In all three countries there has been substantial domestic opposition to freer trade with the US, largely from producers such as farmers who see it as prejudicial to their interests but also from a vociferous nationalist lobby that considers it a capitulation to US pressure. In Ecuador, however, indigenous groups form the backbone of opposition to the trade accord. They have proven to be a potent force of protest in the recent past, contributing to direct action that has given rise to successive bouts of extreme political instability.

Although the US government is not bound to interfere in the foreign dealings of its domestic companies, the issue is closely tied to FTA negotiations because rules guaranteeing the enforceability of contracts are a central part of bilateral trade deals. FTA talks were suspended when the oil plans were first announced, and are yet to resume. Unless a comprise solution can be worked out by mid-May, a trade deal is unlikely to be brought before the US Congress for ratification before the mid-term elections later this year. Manuel Chiriboga, Ecuador’s chief trade negotiator, denies Ecuador is reneging on its commitment to investment protection clauses in established contracts, but has acknowledged that completing the trade deal on time is now a remote possibility.”

The Bush White House position is simple. In order to become independent of foreign oil, we have to start thinking of companies where American hq-ed oil companies work as secretly American. That way, it isn’t foreign anymore. And as American hq-ed companies do a lot for America – they lower the taxes they pay, they cycle money through offshore banks, and they send American legislators on very fun junkets – it is all to the good of your average American citizen.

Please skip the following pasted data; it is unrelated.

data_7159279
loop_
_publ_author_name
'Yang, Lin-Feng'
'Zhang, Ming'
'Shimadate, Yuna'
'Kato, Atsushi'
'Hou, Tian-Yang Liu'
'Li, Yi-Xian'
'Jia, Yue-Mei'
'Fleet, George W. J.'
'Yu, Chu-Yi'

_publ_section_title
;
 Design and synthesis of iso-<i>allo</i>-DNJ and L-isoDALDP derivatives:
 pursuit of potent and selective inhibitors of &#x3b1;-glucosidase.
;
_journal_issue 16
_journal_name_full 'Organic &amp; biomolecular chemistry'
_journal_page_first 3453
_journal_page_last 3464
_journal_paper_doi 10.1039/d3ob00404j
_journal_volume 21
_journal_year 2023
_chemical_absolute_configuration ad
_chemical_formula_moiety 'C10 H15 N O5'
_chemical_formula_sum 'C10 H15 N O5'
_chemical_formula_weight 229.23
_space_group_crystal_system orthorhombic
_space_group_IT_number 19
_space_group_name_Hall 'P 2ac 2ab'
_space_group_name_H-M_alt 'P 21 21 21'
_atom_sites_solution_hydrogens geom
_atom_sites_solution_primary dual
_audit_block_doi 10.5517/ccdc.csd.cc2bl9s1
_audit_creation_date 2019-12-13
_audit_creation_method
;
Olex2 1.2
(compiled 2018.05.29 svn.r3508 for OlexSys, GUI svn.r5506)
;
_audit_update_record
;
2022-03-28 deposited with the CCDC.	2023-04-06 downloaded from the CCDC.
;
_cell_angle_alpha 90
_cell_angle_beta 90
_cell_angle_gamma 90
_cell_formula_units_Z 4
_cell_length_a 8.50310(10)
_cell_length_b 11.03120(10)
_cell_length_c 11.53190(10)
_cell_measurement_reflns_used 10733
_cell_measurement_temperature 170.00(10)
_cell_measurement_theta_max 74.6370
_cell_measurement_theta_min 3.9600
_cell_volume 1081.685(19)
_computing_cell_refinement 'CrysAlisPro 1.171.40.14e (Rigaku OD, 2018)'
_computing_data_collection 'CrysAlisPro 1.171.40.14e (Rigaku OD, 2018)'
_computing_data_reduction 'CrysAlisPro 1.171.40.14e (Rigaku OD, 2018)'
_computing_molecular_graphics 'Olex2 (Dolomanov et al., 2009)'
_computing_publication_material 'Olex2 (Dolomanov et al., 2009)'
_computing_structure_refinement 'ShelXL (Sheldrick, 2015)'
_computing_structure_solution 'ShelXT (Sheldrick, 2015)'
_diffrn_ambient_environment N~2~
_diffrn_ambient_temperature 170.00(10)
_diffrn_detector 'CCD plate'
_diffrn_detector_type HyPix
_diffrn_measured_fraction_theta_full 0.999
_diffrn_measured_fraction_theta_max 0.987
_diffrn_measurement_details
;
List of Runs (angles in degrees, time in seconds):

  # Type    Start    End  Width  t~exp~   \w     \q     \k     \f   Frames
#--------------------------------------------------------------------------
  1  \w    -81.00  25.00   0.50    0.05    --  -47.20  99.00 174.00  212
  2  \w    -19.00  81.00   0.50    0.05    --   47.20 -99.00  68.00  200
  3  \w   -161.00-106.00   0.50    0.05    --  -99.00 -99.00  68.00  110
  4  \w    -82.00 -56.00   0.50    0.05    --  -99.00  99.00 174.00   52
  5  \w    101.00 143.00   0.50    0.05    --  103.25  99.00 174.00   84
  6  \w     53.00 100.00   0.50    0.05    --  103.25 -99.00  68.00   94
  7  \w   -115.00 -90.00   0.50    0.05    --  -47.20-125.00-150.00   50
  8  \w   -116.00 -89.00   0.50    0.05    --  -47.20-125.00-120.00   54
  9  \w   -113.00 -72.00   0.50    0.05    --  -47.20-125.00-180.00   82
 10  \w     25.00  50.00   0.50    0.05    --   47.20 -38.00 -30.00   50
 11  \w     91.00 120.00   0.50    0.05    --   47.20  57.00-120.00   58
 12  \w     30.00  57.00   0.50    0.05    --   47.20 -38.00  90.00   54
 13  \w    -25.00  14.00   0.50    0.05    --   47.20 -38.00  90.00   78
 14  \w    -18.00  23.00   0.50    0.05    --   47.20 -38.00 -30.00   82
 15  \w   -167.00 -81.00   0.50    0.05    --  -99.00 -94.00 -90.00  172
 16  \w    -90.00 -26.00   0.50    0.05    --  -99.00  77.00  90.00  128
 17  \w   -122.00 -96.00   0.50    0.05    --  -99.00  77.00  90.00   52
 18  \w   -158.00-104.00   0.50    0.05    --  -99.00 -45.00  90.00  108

One does have to laugh a bit, though. Here the biggest collection of senile cold warriors in the world sit on their asses in the Executive branch, losing a war in Iraq, while under their noses Latin America has tilted so far to the left that it makes the late seventies, when Carter was president, look like reactionary heaven. Plus, even Mexico has recently passed a reasonable law decriminalizing private possession, within reasonable limits, of most drugs.

All of the seams are coming out of the baseball.


Brian Miller said...

"All the seams are coming out of the baseball"

I like that. You should trademark it for use throughout the lefty blogsphere :)

The conservatives just don't get it, do they? Why should the vast majority in these countries trust their business elites to benefit the country as a whole? Not that I believe the revolution will "give us jobs" and instantly solve anything, but give them credit for trying something different than the Chicago School pablum.

roger said...

Actually, Brian, this is an open source site. No trademarking, man! I encourage readers to print out posts, soak them in water for twenty four hours, add flour, and make up their own papier mache Limited Inc masks!

roger said...

PS -- I know you are a fan of OB's. She has a hilarious post today. Check it out!

Brian Miller said...

Thanks, roger. (By the way...I Called Stewart on his little snark.)